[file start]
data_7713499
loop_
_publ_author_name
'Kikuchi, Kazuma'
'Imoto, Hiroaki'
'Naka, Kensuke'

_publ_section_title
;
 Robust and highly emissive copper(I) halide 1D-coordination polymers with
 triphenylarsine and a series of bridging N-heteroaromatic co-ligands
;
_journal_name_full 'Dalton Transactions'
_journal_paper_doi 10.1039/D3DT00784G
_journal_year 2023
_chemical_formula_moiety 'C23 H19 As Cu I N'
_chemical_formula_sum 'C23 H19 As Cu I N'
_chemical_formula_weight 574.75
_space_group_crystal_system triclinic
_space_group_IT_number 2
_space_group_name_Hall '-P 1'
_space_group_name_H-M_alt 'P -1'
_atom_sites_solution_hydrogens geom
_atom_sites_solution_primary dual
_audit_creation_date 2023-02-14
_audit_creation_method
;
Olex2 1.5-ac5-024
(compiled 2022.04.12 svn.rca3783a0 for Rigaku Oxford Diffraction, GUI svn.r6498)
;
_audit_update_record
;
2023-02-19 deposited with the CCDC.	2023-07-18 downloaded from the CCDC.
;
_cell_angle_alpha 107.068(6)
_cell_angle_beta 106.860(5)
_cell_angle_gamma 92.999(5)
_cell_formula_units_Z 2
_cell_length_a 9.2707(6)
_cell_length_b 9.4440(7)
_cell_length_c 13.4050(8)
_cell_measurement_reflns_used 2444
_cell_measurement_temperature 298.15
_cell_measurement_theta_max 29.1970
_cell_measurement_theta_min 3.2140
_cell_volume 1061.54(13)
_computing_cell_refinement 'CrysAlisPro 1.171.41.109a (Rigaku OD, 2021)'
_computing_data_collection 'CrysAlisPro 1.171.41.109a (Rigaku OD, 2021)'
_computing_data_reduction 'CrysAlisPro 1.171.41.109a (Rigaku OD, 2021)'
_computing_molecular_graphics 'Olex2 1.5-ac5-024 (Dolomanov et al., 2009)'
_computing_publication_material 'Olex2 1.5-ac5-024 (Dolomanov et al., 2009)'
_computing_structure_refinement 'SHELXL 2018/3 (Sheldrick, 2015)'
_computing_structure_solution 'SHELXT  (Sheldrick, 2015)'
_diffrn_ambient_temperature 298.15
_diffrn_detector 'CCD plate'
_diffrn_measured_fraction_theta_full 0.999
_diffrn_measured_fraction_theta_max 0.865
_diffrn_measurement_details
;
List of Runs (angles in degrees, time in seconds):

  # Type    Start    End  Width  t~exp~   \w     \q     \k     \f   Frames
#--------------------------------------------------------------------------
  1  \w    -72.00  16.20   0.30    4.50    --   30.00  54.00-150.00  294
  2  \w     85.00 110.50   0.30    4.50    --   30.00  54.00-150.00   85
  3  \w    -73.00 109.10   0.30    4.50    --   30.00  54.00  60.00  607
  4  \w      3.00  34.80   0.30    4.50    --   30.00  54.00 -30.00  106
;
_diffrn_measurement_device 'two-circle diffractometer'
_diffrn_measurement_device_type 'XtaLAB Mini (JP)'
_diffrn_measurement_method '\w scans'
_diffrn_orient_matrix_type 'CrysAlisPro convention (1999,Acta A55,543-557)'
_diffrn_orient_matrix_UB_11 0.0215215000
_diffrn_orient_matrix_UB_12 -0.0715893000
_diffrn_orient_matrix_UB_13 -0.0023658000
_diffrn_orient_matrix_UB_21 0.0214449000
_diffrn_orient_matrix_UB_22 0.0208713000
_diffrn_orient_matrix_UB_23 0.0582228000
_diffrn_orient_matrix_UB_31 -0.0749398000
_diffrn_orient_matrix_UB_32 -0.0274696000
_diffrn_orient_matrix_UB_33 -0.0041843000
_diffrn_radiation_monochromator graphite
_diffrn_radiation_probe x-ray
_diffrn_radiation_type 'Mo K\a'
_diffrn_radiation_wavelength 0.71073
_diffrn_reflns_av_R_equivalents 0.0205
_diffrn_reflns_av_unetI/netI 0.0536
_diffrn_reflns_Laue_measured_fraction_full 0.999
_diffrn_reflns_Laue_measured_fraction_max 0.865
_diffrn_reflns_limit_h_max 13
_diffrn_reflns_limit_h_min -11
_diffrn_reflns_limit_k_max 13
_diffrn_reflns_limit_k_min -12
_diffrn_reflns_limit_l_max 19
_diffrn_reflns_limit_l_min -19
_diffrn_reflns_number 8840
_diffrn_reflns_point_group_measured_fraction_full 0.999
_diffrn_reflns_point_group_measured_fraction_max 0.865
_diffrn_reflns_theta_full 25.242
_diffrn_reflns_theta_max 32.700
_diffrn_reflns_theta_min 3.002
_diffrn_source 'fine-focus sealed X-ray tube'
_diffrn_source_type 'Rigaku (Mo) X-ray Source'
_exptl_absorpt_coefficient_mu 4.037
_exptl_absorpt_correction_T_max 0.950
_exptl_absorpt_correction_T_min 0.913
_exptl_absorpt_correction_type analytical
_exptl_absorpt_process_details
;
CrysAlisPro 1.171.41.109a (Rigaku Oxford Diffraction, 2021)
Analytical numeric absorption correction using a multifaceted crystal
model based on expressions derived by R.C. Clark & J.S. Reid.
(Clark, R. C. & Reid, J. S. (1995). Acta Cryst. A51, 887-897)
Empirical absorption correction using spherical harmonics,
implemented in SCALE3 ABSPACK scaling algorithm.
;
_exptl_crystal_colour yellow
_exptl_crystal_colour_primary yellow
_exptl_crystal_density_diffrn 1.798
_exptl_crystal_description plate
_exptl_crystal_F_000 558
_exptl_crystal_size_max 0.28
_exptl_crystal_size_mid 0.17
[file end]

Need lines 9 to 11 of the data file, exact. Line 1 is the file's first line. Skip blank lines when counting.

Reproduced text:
 Robust and highly emissive copper(I) halide 1D-coordination polymers with
 triphenylarsine and a series of bridging N-heteroaromatic co-ligands
;